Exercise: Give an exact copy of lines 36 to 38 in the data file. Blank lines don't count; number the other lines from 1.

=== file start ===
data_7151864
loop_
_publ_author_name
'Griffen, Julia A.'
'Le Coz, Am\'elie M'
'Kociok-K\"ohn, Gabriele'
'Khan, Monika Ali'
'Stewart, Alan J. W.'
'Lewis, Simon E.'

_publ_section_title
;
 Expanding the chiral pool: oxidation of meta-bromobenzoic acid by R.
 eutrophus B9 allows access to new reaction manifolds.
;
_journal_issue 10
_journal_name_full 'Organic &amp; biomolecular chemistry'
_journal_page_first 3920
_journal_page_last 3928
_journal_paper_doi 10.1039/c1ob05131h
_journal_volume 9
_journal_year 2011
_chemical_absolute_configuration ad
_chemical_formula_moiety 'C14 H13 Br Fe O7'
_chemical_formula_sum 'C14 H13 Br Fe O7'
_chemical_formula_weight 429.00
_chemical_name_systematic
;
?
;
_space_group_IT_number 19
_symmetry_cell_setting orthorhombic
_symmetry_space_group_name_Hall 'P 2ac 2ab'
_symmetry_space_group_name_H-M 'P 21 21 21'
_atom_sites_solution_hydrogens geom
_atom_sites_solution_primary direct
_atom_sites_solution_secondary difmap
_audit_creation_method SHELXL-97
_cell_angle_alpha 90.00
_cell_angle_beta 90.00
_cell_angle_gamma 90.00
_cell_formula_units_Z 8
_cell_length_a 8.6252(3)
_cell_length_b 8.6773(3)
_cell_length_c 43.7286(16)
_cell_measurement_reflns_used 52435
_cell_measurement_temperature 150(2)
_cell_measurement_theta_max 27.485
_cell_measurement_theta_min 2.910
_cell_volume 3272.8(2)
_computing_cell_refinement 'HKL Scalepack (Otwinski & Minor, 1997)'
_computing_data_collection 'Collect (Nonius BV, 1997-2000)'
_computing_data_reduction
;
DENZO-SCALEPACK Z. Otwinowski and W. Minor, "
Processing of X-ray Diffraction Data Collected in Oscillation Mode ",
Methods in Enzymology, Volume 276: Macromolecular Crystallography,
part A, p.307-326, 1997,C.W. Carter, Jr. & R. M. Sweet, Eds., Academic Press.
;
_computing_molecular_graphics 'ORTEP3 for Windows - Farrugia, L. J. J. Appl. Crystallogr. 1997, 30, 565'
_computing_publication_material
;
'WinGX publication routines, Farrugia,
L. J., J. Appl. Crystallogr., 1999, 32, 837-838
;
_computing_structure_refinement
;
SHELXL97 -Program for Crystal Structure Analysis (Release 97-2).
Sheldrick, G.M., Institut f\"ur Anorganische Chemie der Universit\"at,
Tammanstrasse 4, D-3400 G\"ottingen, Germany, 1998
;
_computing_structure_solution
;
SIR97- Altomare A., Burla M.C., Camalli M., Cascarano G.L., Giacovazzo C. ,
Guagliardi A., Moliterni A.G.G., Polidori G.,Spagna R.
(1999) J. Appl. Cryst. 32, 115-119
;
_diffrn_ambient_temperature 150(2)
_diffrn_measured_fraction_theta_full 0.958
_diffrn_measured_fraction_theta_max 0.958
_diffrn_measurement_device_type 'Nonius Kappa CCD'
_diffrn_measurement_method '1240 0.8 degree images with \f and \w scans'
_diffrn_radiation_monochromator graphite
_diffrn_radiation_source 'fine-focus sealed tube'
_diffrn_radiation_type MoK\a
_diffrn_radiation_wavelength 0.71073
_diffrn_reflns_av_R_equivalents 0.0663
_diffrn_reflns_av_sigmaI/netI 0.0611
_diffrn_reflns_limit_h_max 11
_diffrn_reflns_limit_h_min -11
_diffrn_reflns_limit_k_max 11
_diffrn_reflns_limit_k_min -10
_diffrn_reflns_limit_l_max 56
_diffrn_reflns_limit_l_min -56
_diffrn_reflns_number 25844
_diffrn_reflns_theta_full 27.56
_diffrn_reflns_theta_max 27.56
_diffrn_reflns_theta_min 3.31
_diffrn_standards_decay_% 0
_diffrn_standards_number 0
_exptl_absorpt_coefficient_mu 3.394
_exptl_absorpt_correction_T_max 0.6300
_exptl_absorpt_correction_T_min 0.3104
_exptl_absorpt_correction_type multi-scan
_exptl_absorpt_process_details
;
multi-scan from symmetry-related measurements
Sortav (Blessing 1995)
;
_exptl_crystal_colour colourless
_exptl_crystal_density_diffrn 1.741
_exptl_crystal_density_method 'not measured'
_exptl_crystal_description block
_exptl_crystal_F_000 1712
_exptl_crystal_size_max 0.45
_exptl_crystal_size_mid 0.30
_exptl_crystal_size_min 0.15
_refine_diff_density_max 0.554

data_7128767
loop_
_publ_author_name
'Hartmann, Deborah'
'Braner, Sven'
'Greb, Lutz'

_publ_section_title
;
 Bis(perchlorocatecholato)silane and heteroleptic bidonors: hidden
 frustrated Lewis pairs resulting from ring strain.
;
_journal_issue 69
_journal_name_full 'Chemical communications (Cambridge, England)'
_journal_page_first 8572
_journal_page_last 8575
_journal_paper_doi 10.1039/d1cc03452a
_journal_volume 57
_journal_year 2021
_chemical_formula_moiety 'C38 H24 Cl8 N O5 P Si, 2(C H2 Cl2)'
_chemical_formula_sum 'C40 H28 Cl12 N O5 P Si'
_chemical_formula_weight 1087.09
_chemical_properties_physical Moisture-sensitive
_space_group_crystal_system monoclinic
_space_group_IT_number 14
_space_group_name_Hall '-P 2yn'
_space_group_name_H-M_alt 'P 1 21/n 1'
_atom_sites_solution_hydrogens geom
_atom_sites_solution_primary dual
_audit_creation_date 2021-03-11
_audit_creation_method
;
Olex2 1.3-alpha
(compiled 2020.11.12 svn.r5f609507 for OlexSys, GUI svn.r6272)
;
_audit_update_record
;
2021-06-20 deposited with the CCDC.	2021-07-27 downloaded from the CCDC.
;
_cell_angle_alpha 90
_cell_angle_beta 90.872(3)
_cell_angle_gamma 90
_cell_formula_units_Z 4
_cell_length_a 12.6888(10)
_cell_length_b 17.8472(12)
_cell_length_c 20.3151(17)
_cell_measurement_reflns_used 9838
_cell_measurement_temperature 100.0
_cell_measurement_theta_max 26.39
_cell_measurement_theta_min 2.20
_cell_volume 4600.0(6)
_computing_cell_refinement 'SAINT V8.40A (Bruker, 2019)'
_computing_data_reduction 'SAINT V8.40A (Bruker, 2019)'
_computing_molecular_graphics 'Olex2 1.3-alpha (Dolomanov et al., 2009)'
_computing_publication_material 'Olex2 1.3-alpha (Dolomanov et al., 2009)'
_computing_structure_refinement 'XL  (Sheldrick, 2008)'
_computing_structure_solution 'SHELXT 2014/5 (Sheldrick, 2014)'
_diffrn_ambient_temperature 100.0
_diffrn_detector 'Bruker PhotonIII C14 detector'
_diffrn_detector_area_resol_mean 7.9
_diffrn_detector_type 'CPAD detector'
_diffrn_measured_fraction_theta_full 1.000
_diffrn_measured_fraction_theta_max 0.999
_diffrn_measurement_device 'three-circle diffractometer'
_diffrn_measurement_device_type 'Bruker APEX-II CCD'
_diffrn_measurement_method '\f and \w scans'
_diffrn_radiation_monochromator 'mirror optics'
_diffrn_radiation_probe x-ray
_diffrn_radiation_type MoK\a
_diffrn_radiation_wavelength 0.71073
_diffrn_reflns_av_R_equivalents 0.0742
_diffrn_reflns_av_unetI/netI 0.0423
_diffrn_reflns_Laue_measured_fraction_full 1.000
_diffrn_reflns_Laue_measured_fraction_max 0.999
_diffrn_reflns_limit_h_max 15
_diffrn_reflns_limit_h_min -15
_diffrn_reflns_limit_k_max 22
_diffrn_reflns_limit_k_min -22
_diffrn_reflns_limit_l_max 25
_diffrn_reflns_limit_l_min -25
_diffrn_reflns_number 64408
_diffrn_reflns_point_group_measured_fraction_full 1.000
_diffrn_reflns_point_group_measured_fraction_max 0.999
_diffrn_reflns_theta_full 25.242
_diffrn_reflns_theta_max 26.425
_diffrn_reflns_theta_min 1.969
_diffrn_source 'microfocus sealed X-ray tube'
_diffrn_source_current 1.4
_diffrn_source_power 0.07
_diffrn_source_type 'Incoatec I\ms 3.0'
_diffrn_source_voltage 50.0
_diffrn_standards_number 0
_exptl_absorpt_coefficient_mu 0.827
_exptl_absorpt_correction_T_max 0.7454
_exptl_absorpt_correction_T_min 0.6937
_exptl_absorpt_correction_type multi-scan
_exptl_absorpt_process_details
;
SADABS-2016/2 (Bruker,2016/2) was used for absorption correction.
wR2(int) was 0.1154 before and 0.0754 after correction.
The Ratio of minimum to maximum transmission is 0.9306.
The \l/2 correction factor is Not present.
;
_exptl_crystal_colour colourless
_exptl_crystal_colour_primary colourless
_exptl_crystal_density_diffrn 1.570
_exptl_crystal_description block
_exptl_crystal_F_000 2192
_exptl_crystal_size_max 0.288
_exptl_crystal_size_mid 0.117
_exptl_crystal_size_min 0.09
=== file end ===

_atom_sites_solution_secondary difmap
_audit_creation_method SHELXL-97
_cell_angle_alpha 90.00